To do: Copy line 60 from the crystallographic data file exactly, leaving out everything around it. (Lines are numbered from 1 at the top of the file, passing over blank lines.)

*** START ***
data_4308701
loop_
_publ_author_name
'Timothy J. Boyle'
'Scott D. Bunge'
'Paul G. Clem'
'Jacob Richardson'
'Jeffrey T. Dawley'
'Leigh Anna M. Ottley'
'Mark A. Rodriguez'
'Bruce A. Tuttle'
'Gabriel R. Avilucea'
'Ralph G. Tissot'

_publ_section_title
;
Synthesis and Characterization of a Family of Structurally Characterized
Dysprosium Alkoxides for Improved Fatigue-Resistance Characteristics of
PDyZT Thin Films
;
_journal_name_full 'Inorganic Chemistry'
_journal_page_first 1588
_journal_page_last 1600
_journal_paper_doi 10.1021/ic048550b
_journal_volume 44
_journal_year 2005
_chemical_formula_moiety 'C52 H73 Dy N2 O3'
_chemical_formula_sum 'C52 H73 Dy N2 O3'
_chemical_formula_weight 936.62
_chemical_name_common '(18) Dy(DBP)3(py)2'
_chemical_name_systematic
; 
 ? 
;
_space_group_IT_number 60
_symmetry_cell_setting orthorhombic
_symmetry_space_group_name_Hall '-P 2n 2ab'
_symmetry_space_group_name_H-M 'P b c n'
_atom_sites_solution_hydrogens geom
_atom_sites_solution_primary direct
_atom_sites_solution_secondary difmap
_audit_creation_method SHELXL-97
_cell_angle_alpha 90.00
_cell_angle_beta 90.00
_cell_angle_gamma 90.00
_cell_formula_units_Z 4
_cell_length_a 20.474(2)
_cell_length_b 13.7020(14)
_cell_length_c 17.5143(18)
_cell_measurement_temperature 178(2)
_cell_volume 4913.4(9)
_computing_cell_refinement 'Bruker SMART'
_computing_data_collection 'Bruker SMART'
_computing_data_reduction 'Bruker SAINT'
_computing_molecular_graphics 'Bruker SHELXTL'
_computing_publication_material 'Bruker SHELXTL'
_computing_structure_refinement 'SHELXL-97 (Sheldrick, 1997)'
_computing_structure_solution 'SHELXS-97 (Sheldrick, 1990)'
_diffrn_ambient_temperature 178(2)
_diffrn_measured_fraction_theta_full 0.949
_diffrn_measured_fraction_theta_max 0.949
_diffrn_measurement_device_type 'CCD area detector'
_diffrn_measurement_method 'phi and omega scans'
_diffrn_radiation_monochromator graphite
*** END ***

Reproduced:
_diffrn_measured_fraction_theta_max 0.949